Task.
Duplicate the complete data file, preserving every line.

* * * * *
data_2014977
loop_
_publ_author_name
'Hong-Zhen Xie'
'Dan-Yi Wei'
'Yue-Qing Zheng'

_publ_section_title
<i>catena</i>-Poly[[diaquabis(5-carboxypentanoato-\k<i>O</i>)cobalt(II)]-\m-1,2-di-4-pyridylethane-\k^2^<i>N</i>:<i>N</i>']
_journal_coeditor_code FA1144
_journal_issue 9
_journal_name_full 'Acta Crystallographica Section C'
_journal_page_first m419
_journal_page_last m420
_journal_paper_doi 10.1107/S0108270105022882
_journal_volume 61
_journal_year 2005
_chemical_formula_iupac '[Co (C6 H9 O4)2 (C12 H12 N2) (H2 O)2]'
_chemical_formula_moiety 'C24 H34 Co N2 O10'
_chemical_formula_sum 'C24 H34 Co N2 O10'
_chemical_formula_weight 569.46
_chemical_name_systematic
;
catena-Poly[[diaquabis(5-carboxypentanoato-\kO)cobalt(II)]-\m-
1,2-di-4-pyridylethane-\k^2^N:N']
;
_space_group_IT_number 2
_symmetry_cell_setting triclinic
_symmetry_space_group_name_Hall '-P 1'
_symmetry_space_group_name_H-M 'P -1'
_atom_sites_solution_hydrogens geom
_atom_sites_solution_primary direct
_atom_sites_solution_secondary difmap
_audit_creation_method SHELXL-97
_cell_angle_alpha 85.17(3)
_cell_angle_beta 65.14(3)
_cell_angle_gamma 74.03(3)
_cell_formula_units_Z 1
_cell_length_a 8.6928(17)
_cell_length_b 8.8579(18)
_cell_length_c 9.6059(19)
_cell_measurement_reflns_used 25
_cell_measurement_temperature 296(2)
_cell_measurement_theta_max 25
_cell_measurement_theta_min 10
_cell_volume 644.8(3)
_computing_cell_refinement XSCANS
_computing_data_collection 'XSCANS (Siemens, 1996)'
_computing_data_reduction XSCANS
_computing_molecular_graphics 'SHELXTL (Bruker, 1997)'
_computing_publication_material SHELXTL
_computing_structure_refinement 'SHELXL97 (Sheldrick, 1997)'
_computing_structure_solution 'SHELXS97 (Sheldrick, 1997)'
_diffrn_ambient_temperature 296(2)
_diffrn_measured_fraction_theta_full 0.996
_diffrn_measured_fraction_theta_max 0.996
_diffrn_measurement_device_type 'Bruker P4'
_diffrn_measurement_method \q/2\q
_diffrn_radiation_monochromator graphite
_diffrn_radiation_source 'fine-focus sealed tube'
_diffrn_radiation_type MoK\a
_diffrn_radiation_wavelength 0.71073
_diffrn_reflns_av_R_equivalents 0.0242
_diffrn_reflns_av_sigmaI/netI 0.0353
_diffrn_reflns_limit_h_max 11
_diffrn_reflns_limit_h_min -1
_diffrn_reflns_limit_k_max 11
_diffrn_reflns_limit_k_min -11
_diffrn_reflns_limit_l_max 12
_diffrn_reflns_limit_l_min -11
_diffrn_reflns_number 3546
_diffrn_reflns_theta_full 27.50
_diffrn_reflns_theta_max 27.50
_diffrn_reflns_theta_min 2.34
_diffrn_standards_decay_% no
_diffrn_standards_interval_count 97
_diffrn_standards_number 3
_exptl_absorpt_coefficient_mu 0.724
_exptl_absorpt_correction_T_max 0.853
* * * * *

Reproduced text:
data_2014977
loop_
_publ_author_name
'Hong-Zhen Xie'
'Dan-Yi Wei'
'Yue-Qing Zheng'

_publ_section_title
<i>catena</i>-Poly[[diaquabis(5-carboxypentanoato-\k<i>O</i>)cobalt(II)]-\m-1,2-di-4-pyridylethane-\k^2^<i>N</i>:<i>N</i>']
_journal_coeditor_code FA1144
_journal_issue 9
_journal_name_full 'Acta Crystallographica Section C'
_journal_page_first m419
_journal_page_last m420
_journal_paper_doi 10.1107/S0108270105022882
_journal_volume 61
_journal_year 2005
_chemical_formula_iupac '[Co (C6 H9 O4)2 (C12 H12 N2) (H2 O)2]'
_chemical_formula_moiety 'C24 H34 Co N2 O10'
_chemical_formula_sum 'C24 H34 Co N2 O10'
_chemical_formula_weight 569.46
_chemical_name_systematic
;
catena-Poly[[diaquabis(5-carboxypentanoato-\kO)cobalt(II)]-\m-
1,2-di-4-pyridylethane-\k^2^N:N']
;
_space_group_IT_number 2
_symmetry_cell_setting triclinic
_symmetry_space_group_name_Hall '-P 1'
_symmetry_space_group_name_H-M 'P -1'
_atom_sites_solution_hydrogens geom
_atom_sites_solution_primary direct
_atom_sites_solution_secondary difmap
_audit_creation_method SHELXL-97
_cell_angle_alpha 85.17(3)
_cell_angle_beta 65.14(3)
_cell_angle_gamma 74.03(3)
_cell_formula_units_Z 1
_cell_length_a 8.6928(17)
_cell_length_b 8.8579(18)
_cell_length_c 9.6059(19)
_cell_measurement_reflns_used 25
_cell_measurement_temperature 296(2)
_cell_measurement_theta_max 25
_cell_measurement_theta_min 10
_cell_volume 644.8(3)
_computing_cell_refinement XSCANS
_computing_data_collection 'XSCANS (Siemens, 1996)'
_computing_data_reduction XSCANS
_computing_molecular_graphics 'SHELXTL (Bruker, 1997)'
_computing_publication_material SHELXTL
_computing_structure_refinement 'SHELXL97 (Sheldrick, 1997)'
_computing_structure_solution 'SHELXS97 (Sheldrick, 1997)'
_diffrn_ambient_temperature 296(2)
_diffrn_measured_fraction_theta_full 0.996
_diffrn_measured_fraction_theta_max 0.996
_diffrn_measurement_device_type 'Bruker P4'
_diffrn_measurement_method \q/2\q
_diffrn_radiation_monochromator graphite
_diffrn_radiation_source 'fine-focus sealed tube'
_diffrn_radiation_type MoK\a
_diffrn_radiation_wavelength 0.71073
_diffrn_reflns_av_R_equivalents 0.0242
_diffrn_reflns_av_sigmaI/netI 0.0353
_diffrn_reflns_limit_h_max 11
_diffrn_reflns_limit_h_min -1
_diffrn_reflns_limit_k_max 11
_diffrn_reflns_limit_k_min -11
_diffrn_reflns_limit_l_max 12
_diffrn_reflns_limit_l_min -11
_diffrn_reflns_number 3546
_diffrn_reflns_theta_full 27.50
_diffrn_reflns_theta_max 27.50
_diffrn_reflns_theta_min 2.34
_diffrn_standards_decay_% no
_diffrn_standards_interval_count 97
_diffrn_standards_number 3
_exptl_absorpt_coefficient_mu 0.724
_exptl_absorpt_correction_T_max 0.853